I guess they have worked with someone with experience from the army..?
The story I was told behind the origin of these was that they evolved from British <-> French air traffic and was a reasonably logical thing that everybody agreed on and could pronounce intelligibly for the other party.
Edit to add: English is the official international language for naval/aviation communication. Having really important words in another language makes them stand out and hard to say by mistake.
I think these particular words are older than many of the other ones. Also French-derived is CQ, which comes from the French sécurité. These phrases date back to when French was used much more as an international language.
I am of the belief that all adults should memorize this list (including pronunciation, they are slightly different than the normal words).
It’s not onerous and can be done in a few minutes, and if nothing else will save you from sounding like a fool when spelling things over the phone (“a like apple, c like cat”). They are standard for a reason.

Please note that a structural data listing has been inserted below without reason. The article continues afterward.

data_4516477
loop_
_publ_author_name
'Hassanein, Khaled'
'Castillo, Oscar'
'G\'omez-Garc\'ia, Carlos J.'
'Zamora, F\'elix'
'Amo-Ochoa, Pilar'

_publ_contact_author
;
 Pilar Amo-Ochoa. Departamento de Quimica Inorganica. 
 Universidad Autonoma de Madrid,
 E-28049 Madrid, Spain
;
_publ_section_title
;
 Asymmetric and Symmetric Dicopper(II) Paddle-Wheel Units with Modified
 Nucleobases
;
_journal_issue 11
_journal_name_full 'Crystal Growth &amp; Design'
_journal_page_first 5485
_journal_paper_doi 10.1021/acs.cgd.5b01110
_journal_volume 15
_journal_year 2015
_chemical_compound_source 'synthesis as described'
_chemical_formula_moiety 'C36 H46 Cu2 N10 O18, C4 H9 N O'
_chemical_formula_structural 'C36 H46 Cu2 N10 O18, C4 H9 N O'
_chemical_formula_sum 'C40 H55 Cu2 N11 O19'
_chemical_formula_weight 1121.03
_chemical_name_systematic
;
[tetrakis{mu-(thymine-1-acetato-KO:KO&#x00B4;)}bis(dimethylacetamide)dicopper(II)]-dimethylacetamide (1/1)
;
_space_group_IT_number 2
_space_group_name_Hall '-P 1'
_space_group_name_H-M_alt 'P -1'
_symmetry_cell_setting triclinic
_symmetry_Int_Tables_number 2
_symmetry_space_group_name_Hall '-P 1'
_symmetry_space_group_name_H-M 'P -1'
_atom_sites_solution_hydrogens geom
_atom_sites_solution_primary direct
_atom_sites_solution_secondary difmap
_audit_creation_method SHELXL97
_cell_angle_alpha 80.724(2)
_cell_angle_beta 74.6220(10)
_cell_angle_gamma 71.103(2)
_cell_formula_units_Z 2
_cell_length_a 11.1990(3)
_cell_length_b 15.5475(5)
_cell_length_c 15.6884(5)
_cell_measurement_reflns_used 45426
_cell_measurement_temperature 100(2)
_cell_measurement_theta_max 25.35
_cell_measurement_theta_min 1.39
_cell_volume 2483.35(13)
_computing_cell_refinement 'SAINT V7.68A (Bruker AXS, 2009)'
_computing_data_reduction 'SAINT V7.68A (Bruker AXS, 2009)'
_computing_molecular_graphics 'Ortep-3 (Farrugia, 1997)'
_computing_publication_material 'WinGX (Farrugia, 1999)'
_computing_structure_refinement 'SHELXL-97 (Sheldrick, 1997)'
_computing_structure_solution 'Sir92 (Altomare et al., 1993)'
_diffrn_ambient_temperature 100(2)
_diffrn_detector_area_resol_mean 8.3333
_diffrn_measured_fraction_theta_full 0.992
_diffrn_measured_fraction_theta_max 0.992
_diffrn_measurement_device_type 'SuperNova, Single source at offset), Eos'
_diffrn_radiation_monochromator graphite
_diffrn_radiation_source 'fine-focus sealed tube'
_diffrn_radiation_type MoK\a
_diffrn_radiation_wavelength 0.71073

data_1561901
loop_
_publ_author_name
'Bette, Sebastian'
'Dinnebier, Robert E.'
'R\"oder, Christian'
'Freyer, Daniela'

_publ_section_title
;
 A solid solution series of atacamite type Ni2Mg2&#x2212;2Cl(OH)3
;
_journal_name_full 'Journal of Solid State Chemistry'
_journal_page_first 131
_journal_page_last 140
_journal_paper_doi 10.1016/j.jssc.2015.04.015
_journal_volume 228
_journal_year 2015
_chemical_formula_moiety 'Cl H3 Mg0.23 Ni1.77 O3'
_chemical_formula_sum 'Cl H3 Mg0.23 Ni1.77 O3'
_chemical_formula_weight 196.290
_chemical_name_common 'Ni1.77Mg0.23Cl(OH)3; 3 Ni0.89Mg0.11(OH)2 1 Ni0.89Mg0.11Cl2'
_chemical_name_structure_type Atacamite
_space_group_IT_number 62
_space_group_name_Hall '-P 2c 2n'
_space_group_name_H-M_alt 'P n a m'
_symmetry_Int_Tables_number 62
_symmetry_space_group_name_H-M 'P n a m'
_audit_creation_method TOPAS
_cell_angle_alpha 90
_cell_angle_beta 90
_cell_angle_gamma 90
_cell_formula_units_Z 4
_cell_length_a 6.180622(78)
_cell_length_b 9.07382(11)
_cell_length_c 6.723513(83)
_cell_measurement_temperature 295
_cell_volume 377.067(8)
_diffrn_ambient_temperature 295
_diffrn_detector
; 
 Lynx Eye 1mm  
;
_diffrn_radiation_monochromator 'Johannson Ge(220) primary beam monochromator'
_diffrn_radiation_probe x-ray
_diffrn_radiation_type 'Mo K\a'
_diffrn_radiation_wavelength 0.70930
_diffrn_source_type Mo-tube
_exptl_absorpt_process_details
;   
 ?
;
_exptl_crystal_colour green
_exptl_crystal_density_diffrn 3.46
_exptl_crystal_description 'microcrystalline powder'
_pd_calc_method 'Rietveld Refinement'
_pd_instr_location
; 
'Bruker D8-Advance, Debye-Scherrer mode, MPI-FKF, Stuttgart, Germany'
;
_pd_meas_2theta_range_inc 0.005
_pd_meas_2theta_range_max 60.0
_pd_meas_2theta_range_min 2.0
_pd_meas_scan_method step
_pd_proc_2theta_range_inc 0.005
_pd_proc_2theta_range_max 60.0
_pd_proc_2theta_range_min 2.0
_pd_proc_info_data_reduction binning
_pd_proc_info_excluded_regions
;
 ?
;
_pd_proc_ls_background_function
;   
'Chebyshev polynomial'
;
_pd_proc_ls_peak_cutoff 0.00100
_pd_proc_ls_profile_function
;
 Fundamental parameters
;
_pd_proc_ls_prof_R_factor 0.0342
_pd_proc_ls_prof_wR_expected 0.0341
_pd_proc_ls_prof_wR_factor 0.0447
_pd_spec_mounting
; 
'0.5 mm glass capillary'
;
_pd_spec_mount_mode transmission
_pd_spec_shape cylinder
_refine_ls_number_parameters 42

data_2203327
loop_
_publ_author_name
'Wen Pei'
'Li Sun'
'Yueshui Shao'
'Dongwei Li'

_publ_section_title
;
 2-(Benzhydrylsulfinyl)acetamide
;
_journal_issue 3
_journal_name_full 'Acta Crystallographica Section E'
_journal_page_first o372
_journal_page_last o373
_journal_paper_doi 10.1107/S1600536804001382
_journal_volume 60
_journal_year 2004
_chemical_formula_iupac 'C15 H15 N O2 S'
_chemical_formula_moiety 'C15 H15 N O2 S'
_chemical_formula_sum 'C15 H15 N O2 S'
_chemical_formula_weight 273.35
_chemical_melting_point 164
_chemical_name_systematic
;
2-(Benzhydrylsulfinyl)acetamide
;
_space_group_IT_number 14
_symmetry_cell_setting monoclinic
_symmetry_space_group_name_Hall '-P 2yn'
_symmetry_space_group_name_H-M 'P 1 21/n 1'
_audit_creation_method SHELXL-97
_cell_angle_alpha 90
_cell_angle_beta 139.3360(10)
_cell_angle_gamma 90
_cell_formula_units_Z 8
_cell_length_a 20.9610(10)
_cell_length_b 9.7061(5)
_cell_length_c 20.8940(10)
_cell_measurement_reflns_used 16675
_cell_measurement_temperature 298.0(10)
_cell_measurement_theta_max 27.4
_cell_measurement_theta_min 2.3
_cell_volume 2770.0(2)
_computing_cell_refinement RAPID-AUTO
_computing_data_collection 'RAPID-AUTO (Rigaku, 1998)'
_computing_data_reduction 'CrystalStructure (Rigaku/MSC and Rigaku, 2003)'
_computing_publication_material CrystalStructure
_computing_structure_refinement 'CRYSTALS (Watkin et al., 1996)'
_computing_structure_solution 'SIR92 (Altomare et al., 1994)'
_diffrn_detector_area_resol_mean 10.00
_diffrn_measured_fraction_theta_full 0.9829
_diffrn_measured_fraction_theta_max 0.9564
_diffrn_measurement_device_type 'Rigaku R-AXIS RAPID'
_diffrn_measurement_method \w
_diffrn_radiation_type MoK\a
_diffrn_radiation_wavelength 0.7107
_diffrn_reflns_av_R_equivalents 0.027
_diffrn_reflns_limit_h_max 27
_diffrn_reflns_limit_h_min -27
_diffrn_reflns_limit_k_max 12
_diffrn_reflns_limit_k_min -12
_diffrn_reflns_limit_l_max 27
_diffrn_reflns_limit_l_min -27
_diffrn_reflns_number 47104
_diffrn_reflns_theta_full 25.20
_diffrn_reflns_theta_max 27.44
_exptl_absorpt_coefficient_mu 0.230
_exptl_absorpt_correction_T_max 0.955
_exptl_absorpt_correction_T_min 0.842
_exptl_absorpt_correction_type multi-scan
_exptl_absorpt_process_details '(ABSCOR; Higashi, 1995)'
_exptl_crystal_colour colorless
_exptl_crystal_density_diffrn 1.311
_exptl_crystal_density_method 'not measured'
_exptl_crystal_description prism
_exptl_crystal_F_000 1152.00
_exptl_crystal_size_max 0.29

So mega/giga would be undesirable as they sound similar, and beceause many people pronounce giga as "jigga". And "Ten" is just terrible, what is someone is reading out an alphanumeric string?
Do they? I do, because it is the correct pronunciation (the hard G only became prevalent after hard drives grew to GB sizes and Americans unfamiliar with the French system of units mispronounced the prefix), but I am literally the only one I have ever heard use it in person, and the only other instance I have heard it pronounced correctly is by Christopher Lloyd as Doc Brown in Back to the Future.
Why do I persist when everyone around me pronounces it incorrectly? Indeed, if everyone else pronounces a word a different way, are they right and am I wrong? I guess I just like tilting at windmills, I guess!
Also GIF has a soft g …
... or how we pronounce "gamma", for that matter.
Not just that, but to sound dissimilar to each other in all sorts of accents and regional dialects.
The particular choice of words wasn't even my point, and of course I get the dissimilarity thing. If "Ten" bothers you then just choose "Tom" or whatever. I know I've never seen anyone say jigga instead of giga, but if you have, then just pick another word. My point was about having a common theme to help make the list intuitive, not that "Ten" and "Mega" are inherently better than "Tango" or "Mike".